That is quite entertaining, really. Sure, it’s messy as heck, but it’s fun to watch her pick up a piece of an apple or a cantaloupe and take that first taste of fruit and then grab four or five more pieces of it. She loves fruit, will eat veggies and meat, but her single favorite is Cheerios. (OK, what child doesn’t like Cheerios at age one? Hands? OK!)

Tuesday, I had leftover turkey from Sunday and some mashed potatoes, and I gave some to Kristin. She shoveled turkey and mashed taters in her mouth – and then started to wave it around everywhere.

(Kristin is that age where she must SHOW YOU everything!)

Then the taters got in the hair. Of course, I was wondering if she could absorb the nutrition and calories into her body that way.

There wasn’t any time for Liz to expound on what the doctor said until she got home and put Katie to bed, so after the tater-in-the-hair resulting in toddler-in-the-bath and bedtime, I asked Liz what we were to do about Kristin.

Basically, we’re doing fine. This is probably the way Kristin grows. We’re feeding her what she wants to eat – she never leaves hungry.

But the doctor told us to do one thing.

Coat everything in butter.

Veggies and meat, when we give them to her, they are supposed to be coated with butter.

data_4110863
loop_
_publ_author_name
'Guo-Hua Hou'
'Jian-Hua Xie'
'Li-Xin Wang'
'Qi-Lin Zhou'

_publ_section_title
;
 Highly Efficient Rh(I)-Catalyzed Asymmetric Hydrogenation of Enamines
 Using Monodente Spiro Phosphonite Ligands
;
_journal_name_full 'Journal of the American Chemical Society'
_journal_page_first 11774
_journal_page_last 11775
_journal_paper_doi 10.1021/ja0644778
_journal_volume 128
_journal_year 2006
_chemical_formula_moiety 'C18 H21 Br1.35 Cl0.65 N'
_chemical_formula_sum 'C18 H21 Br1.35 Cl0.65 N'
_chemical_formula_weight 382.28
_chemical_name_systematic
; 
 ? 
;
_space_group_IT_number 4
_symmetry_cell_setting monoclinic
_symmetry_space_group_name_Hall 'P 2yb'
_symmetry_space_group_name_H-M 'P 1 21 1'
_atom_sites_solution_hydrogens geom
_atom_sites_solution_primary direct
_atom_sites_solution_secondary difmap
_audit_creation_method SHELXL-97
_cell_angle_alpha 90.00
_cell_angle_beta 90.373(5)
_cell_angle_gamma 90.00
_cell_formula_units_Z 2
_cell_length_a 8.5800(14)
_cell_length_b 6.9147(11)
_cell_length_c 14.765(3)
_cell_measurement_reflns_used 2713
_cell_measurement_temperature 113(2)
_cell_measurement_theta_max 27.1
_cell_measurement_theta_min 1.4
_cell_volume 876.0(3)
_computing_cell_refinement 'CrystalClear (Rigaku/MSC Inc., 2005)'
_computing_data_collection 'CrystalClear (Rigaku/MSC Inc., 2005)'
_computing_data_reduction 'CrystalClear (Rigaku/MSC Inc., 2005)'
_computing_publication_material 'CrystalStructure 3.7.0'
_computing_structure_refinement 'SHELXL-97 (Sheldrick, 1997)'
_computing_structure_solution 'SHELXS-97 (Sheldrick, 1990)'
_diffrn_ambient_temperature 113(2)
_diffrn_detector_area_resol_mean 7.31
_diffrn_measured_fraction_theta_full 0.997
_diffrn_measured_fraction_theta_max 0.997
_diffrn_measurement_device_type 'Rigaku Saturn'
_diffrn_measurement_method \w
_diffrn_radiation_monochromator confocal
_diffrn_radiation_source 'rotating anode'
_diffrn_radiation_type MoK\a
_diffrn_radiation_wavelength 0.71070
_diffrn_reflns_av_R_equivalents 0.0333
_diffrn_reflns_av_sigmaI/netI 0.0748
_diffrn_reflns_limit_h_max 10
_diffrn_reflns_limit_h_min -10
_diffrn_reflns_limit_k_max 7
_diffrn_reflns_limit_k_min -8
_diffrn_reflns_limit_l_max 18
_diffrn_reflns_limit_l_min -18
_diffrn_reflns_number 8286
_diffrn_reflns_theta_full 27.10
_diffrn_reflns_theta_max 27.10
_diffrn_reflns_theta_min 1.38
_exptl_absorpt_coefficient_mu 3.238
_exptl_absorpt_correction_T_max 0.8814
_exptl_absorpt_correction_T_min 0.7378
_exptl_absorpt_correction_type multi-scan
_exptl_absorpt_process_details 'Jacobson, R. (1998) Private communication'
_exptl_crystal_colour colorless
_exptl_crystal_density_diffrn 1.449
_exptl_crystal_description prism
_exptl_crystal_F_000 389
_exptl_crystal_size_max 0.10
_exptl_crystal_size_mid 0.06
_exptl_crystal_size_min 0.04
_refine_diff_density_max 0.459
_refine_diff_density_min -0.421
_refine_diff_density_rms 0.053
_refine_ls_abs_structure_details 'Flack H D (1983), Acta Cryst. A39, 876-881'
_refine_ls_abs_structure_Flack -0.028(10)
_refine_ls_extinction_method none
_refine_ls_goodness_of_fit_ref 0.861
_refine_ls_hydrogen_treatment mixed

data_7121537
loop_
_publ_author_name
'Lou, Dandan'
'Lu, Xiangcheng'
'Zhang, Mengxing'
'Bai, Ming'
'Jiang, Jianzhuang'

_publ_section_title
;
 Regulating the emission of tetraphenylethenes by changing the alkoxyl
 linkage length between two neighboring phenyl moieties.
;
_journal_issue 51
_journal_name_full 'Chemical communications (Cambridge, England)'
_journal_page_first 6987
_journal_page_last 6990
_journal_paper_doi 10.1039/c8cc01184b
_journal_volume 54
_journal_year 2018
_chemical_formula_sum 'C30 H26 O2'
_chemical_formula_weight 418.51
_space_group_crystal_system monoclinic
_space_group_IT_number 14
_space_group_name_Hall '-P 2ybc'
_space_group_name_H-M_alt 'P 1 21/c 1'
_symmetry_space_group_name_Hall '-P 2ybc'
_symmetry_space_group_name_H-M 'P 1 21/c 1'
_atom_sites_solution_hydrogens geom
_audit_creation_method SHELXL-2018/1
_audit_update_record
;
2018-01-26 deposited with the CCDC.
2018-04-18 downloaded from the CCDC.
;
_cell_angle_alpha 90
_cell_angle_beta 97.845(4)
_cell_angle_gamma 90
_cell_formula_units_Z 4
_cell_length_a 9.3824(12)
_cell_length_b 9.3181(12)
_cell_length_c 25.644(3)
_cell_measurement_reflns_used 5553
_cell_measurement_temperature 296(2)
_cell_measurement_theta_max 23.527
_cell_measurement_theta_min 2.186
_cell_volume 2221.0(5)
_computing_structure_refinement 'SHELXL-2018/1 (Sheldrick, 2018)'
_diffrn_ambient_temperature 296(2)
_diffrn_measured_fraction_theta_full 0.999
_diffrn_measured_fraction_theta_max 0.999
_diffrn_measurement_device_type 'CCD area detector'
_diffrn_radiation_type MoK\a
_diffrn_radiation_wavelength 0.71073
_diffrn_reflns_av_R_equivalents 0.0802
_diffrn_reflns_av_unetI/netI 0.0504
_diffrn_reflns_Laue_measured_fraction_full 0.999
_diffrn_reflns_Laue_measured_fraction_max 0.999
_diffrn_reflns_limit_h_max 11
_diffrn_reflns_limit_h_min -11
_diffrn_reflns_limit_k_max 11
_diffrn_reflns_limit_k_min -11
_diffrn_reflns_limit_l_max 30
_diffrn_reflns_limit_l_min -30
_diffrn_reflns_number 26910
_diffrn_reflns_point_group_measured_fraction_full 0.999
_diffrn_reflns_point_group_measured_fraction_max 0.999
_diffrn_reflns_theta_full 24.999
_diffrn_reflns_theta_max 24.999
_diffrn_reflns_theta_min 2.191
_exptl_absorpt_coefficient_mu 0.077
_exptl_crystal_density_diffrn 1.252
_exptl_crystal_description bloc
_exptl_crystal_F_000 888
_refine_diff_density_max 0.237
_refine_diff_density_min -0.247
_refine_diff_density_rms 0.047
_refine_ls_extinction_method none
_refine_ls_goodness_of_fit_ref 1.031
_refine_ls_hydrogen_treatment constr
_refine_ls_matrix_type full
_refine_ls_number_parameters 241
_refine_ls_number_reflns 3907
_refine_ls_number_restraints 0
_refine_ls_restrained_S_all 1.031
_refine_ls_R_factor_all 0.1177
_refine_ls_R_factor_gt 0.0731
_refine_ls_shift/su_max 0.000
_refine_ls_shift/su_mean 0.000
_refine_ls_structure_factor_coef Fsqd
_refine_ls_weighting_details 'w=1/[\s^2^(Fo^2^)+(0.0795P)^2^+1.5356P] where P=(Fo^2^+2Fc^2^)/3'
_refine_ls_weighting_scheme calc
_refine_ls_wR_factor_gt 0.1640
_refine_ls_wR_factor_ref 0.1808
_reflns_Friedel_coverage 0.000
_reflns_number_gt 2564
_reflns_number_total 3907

“Butter?”, I asked. Butter has really been vilified, and well, there’s a reason for it, because too much of it can lead to some issues.

“Yes, butter! She said butter is healthy!”

Oh, if I had a tape recorder when she said that!

Actually, our pediatrician is right, as odd as it seems for health conscious adults to fathom.

Butter will give her the calories she needs to put on some weight. Kristin is NOT at an unhealthy weight, but it would be advisable for us to try to get some more weight on her. The human body can digest butter a lot better than margarine. Since Kristin is not lactose intolerant, that seems to be a no brainer, really. Give her something that will agree with her, and will add weight to her.

But, butter. When I see we have some butter. I make some popcorn and I melt some butter and just go to town.

(Of course, this writer is someone who ensures that no piece of bacon is uneaten in the house, so go figure.)

What this is all reminding me is that kids are all different. Not seeing the birth fathers adds some mystery, but Katie, coming from the smaller birth father is taller, heavier, and has brown eyes and darker hair.

Kristin is smaller, skinnier, with lighter hair, blue eyes, but her hair is curlier than Katie’s (if THAT’S possible!)

And it also reminds me on how weight is variable on many, many things. Our body is just a mystery, you know. My metabolism did a huge paradigm shift in my 20’s, and by the time I reached 35 I weighed 70 pounds more than I did at 18. I have scaled that back a bit, thankfully, so I’m not a walking coronary with permanent baby back rib breath.

My doctor appointment is in a couple of weeks, and I had better lay off the bacon and the frozen pizza for a while.

Ok, yes, I should most of the time – but as I was telling Rachel yesterday, I get ready for a checkup like I do for a dentist appointment. “Oh, crap, I see the dentist in a week. Better get to flossing!
Also, Liz had better hide the butter in a super secret place. Otherwise, I may feel the need to make some popcorn.